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AfriGeneas World Research Forum

The "white" to pass:...


The "white" to pass: Miscegenation, mimicry, and masquerade in Chesnutt, Johnson, Larsen, and Faulkner

Thompson, Carlyle Van. Proquest Dissertations And Theses 1997. Section 0054, Part 0591 404 pages; [Ph.D. dissertation].United States -- New York: Columbia University; 1997. Publication Number: AAT 9809790.

Abstract (Summary)
This dissertation examines the too often paradoxical phenomenon of black individuals passing for white in American literature. By focusing on four novels of the first third of the twentieth century, it argues that black individuals assuming a white identity represent a paradox, in that passing for white represents a challenge to the hegemonic ideology of biological white supremacy. Yet these individuals who pass for white also represent the denial of blackness in terms of their family, history, and culture. I examine the issues of "race," gender, class, and law in the literature of passing involving the tropes of miscegenation, mimicry, and masquerade. The dynamics of skin color, hair texture, and language are equally critical to my examination. These three dynamics suggest how interracial conflict produces, perpetuates, and propagates intraracial conflict.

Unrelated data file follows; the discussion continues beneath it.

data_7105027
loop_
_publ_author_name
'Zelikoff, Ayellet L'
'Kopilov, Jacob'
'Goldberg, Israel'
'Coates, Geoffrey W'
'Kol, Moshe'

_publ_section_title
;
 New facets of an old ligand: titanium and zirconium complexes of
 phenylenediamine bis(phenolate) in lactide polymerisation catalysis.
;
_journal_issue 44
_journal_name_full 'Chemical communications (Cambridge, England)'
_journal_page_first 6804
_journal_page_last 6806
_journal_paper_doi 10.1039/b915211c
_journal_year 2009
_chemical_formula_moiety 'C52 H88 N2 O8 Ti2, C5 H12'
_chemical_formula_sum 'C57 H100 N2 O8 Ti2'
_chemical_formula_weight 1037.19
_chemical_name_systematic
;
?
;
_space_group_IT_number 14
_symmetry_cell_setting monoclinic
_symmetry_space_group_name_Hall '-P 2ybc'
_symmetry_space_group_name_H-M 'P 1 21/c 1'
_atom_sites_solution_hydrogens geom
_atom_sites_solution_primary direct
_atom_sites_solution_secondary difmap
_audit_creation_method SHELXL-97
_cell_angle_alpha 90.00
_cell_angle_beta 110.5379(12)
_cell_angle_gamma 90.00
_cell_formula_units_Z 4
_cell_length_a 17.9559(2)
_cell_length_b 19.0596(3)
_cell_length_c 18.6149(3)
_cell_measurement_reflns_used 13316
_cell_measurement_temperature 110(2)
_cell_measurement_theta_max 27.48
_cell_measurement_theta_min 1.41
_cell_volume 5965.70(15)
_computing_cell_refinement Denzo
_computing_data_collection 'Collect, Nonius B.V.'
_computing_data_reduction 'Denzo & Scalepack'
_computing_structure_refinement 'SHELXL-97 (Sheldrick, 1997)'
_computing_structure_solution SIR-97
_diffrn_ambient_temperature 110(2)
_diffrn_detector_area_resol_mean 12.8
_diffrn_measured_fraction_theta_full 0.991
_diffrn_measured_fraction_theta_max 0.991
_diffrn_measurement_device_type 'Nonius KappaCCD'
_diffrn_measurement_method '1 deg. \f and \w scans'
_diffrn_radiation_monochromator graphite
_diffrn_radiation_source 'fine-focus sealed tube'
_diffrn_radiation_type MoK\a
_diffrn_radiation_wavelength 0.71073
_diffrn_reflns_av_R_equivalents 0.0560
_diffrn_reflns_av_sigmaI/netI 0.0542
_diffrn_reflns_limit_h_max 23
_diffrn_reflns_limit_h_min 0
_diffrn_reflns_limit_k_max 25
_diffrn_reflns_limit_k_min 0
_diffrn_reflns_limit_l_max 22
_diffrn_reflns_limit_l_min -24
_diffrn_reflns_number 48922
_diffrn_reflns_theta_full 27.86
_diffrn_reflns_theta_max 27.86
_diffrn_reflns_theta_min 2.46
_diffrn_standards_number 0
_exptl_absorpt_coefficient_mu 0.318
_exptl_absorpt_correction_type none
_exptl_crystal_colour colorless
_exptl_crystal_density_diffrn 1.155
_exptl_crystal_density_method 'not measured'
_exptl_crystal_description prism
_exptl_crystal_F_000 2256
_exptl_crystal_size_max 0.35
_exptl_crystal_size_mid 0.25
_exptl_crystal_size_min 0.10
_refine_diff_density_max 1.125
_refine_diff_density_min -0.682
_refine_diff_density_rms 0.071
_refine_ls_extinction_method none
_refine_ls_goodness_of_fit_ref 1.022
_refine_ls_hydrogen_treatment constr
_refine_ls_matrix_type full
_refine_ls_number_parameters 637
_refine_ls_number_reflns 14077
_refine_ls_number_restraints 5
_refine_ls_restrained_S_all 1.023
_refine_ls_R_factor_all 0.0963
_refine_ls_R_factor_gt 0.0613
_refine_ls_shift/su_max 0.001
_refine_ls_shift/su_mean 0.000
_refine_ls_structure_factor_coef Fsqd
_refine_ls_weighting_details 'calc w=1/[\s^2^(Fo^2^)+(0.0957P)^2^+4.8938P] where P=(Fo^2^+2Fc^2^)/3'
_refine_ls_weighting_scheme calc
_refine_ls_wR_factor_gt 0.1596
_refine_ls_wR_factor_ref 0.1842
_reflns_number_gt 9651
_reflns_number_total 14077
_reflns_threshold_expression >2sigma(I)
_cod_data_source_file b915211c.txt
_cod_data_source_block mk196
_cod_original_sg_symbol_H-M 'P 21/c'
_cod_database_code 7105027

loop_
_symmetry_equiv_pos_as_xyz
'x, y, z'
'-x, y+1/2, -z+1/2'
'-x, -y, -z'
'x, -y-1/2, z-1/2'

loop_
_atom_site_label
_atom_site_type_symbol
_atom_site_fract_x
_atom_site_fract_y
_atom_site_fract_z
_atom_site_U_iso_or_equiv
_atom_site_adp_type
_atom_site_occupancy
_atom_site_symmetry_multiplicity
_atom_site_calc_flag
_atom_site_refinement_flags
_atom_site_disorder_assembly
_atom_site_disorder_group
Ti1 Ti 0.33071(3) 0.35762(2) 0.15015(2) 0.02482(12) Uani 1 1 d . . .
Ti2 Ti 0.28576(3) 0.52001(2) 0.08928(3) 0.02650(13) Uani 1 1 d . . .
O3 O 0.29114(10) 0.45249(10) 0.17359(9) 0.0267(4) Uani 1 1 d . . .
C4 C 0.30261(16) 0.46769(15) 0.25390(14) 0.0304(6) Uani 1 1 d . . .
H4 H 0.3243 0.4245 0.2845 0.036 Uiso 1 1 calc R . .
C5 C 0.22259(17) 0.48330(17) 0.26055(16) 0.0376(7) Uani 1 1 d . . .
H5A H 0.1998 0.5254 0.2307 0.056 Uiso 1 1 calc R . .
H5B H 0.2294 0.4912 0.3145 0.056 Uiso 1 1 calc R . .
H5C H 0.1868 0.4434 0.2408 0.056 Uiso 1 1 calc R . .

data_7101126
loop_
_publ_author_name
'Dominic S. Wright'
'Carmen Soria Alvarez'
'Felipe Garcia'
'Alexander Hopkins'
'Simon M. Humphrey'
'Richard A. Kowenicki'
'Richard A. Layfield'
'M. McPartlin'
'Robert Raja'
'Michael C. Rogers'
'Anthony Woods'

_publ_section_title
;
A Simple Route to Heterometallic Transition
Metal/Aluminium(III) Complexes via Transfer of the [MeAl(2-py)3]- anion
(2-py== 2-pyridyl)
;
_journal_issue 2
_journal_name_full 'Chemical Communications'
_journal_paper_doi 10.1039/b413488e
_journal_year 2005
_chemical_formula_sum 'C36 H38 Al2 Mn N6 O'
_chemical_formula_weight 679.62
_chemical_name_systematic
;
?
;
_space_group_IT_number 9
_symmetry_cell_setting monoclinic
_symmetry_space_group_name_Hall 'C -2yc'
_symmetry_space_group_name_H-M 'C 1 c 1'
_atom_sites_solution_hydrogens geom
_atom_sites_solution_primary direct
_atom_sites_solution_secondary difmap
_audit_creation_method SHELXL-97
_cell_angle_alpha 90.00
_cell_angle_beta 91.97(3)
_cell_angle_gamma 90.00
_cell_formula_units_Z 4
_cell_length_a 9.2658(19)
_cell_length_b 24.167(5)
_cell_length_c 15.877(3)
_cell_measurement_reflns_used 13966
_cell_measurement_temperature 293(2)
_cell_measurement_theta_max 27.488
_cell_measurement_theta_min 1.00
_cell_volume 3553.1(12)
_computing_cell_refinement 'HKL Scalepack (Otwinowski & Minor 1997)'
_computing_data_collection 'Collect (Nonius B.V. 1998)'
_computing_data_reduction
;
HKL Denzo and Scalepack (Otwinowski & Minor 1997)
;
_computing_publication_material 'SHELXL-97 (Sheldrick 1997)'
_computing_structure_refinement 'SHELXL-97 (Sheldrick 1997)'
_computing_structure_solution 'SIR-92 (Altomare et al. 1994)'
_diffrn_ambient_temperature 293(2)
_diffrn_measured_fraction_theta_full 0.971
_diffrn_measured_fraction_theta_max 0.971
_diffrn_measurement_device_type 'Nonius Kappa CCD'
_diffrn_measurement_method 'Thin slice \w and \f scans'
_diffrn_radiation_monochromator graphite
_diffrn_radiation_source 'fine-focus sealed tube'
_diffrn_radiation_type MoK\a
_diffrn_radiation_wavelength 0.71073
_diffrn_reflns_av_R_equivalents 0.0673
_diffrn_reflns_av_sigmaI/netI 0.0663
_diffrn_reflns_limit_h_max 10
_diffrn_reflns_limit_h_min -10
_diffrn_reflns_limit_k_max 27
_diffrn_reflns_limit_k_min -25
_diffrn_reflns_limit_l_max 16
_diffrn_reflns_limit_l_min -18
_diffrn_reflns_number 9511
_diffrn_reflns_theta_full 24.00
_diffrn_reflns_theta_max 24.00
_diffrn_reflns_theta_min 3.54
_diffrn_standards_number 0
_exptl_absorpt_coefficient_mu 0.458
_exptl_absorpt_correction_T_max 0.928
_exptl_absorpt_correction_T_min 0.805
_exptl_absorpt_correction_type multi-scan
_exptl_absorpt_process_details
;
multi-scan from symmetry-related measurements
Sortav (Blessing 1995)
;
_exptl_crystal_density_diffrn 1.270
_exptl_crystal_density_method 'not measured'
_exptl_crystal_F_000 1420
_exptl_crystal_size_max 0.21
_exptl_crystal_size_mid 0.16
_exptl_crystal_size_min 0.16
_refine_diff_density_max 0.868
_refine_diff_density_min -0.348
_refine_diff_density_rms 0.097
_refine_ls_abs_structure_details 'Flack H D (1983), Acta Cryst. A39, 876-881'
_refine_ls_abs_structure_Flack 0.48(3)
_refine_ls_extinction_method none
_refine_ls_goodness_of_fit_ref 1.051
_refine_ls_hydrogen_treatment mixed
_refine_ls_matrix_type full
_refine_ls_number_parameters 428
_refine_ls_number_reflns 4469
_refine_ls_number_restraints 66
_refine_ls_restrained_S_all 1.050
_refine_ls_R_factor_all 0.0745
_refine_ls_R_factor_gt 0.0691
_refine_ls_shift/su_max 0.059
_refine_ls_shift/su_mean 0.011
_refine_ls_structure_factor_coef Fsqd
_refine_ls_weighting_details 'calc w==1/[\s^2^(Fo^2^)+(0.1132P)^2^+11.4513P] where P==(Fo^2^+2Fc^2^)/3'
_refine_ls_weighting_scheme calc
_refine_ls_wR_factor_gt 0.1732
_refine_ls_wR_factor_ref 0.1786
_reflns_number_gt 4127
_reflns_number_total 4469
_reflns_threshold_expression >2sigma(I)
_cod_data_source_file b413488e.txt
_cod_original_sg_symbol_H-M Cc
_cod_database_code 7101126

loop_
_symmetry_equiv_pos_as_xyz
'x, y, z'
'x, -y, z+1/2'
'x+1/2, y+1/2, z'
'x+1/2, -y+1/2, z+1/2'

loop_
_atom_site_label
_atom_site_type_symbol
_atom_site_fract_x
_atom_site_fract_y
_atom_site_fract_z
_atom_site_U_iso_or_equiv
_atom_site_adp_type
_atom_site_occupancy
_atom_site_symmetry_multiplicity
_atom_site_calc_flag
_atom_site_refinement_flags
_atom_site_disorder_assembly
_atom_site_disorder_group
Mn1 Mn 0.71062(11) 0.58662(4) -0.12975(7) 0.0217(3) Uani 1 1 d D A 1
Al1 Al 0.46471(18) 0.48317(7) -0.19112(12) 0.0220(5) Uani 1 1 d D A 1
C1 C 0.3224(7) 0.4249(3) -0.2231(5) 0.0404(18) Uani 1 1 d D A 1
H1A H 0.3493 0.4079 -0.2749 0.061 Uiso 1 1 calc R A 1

The narratives of passing examined here are
Charles Waddell Chesnutt's The House Behind the Cedars (1900),
James Weldon Johnson's The Autobiography of an Ex-Coloured Man (1912), Nella Larsen's Passing (1929), and
William Faulkner's Light in August (1932).
The theoretical works of Frantz Fanon, Ralph Ellison, Jacques Lacan, bell hooks, Patricia Williams, Marjorie Garber, and Judith Butler form the basis for my critical examination.

These four novels of black individuals assuming a white identity reveal that the too often tragic and comic performance of passing occurs not because of self-hatred, but because of America's inherently racist society and the need for economic survival. Further, the literature of passing suggests the larger issues of national identity formation in America. More often than not to be an American (too often meaning white) inherently means to pass--giving up one's culture, language, and history. Thus black individuals who pass for white become tragically and comically characterized as outsiders having the illusion of inclusion


18 Dec 2002 :: 14 Nov 2008
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